BAFTA-winning director Tom George is bringing a whodunit like you’ve never seen before.
With a five star cast including Saoirse Ronan, Sam Rockwell, Adrien Brody, Harris Dickinson, David Oyelowo, Charlie Cooper, and Ruth Wilson, See How They Run is the brilliant result of a crime mystery mixed with a film noir and a comedy, a satire and an hommage to all these different genres.
In the 1950s in the West End of London, Agatha Christie’s The Mousetrap is still one of the most popular plays on stage. Hollywood’s director Leo Kopernik (Adrien Brody) is adapting the hit show on the big screen, but his dream is crushed when he is brutally murdered. World War Two veteran Inspector Stoppard (Sam Rockwell) and novice Constable Stalker (Saoirse Ronan) team up to solve the mysterious case.
See How They Run Interviews
You can watch our full interviews with actor Charlie Cooper and Director Tom George down below:
Thanks to its brilliant writing and a script by Mark Chappel, the comic timing, and the suspense, See How They Run will be a real delight for murder mystery fans. And if you love Wes Anderson, some shots might very well remind you of something we could have seen in The Grand Budapest Hotel. However, Tom George and Mark Chappel completely take on and reinvent the whodunnit genre with this multi-layered story in their own unique, original way.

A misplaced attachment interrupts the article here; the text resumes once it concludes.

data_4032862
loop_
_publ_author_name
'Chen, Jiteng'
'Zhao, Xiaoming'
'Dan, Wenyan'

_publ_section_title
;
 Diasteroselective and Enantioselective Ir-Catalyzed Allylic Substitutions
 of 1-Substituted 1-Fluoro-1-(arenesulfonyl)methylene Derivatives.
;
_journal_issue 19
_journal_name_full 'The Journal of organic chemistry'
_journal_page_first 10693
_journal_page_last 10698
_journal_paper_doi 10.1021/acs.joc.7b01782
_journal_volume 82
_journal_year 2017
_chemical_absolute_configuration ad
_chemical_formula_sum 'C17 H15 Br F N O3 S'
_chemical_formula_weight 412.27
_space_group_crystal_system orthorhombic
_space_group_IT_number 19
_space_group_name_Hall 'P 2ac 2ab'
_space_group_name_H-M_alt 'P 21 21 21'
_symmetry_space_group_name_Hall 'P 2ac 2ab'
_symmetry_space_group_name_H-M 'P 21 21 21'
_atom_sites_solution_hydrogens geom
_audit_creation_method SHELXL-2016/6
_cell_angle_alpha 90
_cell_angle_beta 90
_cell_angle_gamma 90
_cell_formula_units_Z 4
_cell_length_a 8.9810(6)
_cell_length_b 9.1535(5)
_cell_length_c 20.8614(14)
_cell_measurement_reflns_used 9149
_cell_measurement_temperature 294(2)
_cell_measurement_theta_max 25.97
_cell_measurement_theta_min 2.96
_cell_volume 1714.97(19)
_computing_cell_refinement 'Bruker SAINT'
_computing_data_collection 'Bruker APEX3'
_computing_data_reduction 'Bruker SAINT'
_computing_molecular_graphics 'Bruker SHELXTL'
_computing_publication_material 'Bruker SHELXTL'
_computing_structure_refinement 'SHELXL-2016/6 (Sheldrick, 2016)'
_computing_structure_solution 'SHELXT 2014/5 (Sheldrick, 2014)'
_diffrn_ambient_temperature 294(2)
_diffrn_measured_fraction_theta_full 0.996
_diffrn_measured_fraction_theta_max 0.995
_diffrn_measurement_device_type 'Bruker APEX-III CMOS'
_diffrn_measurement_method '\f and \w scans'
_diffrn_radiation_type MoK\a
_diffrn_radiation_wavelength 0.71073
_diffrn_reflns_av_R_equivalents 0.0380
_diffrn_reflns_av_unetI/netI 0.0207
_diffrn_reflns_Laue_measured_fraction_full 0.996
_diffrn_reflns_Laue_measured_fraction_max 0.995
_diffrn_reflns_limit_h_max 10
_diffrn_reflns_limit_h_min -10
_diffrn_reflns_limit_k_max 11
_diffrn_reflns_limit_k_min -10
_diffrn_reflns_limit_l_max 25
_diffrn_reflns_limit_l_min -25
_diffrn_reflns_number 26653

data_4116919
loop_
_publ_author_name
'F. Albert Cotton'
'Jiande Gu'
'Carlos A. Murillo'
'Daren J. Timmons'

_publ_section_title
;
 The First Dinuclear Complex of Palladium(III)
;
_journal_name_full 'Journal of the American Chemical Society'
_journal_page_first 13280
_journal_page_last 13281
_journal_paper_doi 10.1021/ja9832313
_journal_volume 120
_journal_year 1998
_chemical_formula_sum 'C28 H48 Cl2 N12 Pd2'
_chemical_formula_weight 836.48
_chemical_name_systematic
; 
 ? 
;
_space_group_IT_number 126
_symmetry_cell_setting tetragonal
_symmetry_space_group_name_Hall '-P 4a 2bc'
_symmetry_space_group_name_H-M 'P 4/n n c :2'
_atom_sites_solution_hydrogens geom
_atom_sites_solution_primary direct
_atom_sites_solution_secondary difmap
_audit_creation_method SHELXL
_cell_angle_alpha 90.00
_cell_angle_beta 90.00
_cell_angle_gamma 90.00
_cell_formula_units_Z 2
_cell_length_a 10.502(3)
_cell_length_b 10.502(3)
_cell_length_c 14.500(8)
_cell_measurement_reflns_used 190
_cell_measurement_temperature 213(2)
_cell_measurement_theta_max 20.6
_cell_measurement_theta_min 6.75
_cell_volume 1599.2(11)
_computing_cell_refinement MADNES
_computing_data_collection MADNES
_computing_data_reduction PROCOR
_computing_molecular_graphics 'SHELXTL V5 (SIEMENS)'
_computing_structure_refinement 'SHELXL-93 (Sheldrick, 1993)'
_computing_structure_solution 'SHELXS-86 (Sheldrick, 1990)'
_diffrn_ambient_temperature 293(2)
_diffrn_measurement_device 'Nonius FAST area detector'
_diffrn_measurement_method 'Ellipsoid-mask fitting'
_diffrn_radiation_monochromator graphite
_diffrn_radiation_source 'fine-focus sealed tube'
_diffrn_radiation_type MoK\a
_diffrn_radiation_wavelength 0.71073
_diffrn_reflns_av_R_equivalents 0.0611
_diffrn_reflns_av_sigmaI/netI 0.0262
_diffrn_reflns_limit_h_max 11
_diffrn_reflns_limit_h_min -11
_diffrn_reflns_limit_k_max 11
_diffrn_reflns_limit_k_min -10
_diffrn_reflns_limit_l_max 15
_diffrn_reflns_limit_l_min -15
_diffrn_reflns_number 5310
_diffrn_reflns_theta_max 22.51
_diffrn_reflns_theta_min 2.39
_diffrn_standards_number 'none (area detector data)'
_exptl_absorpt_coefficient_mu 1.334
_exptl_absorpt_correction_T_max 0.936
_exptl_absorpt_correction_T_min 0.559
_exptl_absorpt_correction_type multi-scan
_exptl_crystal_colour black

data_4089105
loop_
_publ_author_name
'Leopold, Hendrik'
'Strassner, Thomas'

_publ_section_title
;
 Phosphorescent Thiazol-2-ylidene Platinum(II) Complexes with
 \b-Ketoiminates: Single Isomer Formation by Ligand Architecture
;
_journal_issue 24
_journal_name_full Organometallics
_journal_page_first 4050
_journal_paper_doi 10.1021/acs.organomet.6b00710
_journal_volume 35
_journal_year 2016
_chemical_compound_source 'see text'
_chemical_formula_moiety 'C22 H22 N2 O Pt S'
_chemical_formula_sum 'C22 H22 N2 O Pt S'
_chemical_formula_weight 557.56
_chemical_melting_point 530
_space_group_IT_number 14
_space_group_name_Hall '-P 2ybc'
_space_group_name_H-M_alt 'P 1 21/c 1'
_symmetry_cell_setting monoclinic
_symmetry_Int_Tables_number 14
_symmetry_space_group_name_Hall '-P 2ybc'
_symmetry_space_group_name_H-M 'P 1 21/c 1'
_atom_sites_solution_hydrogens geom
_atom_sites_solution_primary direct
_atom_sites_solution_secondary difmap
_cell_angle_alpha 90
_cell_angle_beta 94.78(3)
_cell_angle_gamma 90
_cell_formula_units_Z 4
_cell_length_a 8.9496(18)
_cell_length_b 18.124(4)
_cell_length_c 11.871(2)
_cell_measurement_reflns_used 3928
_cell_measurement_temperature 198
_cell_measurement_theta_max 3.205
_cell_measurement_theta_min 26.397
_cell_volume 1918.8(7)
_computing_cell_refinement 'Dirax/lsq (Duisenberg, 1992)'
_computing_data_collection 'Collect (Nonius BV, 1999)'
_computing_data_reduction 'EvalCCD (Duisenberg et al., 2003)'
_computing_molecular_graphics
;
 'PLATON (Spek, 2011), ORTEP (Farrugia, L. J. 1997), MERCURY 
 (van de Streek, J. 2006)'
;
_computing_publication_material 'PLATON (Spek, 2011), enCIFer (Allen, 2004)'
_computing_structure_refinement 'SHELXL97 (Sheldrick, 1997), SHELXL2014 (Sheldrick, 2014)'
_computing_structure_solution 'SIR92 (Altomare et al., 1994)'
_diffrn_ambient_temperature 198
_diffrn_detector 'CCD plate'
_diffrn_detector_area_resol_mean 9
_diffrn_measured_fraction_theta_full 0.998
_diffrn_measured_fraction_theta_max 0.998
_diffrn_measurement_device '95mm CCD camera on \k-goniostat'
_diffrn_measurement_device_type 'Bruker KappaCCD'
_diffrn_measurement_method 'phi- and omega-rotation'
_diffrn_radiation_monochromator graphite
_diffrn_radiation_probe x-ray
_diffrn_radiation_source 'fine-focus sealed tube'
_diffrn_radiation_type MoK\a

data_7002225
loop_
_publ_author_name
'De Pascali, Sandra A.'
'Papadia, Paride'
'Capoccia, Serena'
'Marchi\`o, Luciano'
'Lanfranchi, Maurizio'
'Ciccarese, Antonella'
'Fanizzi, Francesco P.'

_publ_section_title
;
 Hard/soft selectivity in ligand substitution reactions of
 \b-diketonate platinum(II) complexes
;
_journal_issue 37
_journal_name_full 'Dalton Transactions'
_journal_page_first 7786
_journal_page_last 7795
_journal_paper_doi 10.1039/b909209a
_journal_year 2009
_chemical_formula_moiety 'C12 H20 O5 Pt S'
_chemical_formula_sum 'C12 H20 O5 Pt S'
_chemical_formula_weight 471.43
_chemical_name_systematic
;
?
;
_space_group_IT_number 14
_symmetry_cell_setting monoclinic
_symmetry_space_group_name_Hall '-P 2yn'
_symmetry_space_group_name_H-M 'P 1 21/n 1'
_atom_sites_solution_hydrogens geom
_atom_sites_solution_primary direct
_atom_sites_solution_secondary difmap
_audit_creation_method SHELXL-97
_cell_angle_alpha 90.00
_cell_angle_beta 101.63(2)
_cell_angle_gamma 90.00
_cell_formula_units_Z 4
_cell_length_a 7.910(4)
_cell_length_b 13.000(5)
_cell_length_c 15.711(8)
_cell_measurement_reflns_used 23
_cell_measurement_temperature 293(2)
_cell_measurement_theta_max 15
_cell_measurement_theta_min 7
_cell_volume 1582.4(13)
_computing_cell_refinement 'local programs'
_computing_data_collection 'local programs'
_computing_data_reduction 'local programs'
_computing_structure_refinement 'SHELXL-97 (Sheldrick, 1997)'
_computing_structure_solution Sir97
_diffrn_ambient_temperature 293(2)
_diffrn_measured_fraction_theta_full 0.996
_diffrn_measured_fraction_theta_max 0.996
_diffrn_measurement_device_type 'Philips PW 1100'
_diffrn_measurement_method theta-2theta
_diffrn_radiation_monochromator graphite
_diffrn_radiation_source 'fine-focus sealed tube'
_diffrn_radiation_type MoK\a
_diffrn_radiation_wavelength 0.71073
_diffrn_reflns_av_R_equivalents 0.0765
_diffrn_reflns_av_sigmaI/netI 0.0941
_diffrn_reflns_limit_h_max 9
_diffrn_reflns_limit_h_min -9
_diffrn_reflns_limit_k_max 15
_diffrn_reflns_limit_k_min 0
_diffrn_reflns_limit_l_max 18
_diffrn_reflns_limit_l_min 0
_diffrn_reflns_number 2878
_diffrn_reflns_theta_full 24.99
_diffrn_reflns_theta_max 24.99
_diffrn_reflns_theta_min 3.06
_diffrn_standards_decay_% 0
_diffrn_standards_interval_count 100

Leo Kopernik’s opening monologue and recurring voice-off throughout the movie are just as hilarious as it is necessary to prove that See How They Run is not your traditional huis-clos murder mystery, solved thanks to one attention-to-detail skilled inspector. Whodunits are great, but when they look like See How They Run, they prove that this beloved and well-known genre can still surprise us in the best way possible.
Tom George explained:
“It was a chance to take the whodunit, which is such a familiar story type for an audience, and then find a way to put our own unique twist on it. And not just in terms of the plot being something that we’ve never seen before, but the opportunity to combine the thriller element and the comic.”